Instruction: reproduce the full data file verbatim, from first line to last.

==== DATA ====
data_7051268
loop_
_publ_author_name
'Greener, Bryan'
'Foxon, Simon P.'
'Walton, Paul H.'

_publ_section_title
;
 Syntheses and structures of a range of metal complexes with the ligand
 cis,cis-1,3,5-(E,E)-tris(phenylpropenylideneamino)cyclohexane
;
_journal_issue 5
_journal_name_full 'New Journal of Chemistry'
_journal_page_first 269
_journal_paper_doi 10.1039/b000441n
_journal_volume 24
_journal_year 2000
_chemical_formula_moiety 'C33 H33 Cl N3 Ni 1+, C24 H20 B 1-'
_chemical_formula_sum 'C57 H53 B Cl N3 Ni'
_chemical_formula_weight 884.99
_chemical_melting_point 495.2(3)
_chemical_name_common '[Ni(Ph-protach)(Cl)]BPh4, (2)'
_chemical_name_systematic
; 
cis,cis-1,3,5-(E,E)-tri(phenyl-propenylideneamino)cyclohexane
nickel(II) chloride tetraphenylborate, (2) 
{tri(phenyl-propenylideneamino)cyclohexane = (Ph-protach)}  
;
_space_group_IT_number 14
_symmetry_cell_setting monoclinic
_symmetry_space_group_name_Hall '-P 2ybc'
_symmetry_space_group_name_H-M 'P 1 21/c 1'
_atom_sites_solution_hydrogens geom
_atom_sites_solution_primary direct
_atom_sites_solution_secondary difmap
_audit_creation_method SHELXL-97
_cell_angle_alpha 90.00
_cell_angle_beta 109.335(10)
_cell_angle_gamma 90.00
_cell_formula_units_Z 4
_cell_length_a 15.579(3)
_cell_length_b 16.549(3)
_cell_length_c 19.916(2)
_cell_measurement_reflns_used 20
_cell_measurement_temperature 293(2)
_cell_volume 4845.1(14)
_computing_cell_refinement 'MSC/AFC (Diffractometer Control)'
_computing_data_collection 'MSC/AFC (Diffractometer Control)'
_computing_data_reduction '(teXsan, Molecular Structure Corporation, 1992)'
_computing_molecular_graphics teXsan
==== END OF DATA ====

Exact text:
data_7051268
loop_
_publ_author_name
'Greener, Bryan'
'Foxon, Simon P.'
'Walton, Paul H.'

_publ_section_title
;
 Syntheses and structures of a range of metal complexes with the ligand
 cis,cis-1,3,5-(E,E)-tris(phenylpropenylideneamino)cyclohexane
;
_journal_issue 5
_journal_name_full 'New Journal of Chemistry'
_journal_page_first 269
_journal_paper_doi 10.1039/b000441n
_journal_volume 24
_journal_year 2000
_chemical_formula_moiety 'C33 H33 Cl N3 Ni 1+, C24 H20 B 1-'
_chemical_formula_sum 'C57 H53 B Cl N3 Ni'
_chemical_formula_weight 884.99
_chemical_melting_point 495.2(3)
_chemical_name_common '[Ni(Ph-protach)(Cl)]BPh4, (2)'
_chemical_name_systematic
; 
cis,cis-1,3,5-(E,E)-tri(phenyl-propenylideneamino)cyclohexane
nickel(II) chloride tetraphenylborate, (2) 
{tri(phenyl-propenylideneamino)cyclohexane = (Ph-protach)}  
;
_space_group_IT_number 14
_symmetry_cell_setting monoclinic
_symmetry_space_group_name_Hall '-P 2ybc'
_symmetry_space_group_name_H-M 'P 1 21/c 1'
_atom_sites_solution_hydrogens geom
_atom_sites_solution_primary direct
_atom_sites_solution_secondary difmap
_audit_creation_method SHELXL-97
_cell_angle_alpha 90.00
_cell_angle_beta 109.335(10)
_cell_angle_gamma 90.00
_cell_formula_units_Z 4
_cell_length_a 15.579(3)
_cell_length_b 16.549(3)
_cell_length_c 19.916(2)
_cell_measurement_reflns_used 20
_cell_measurement_temperature 293(2)
_cell_volume 4845.1(14)
_computing_cell_refinement 'MSC/AFC (Diffractometer Control)'
_computing_data_collection 'MSC/AFC (Diffractometer Control)'
_computing_data_reduction '(teXsan, Molecular Structure Corporation, 1992)'
_computing_molecular_graphics teXsan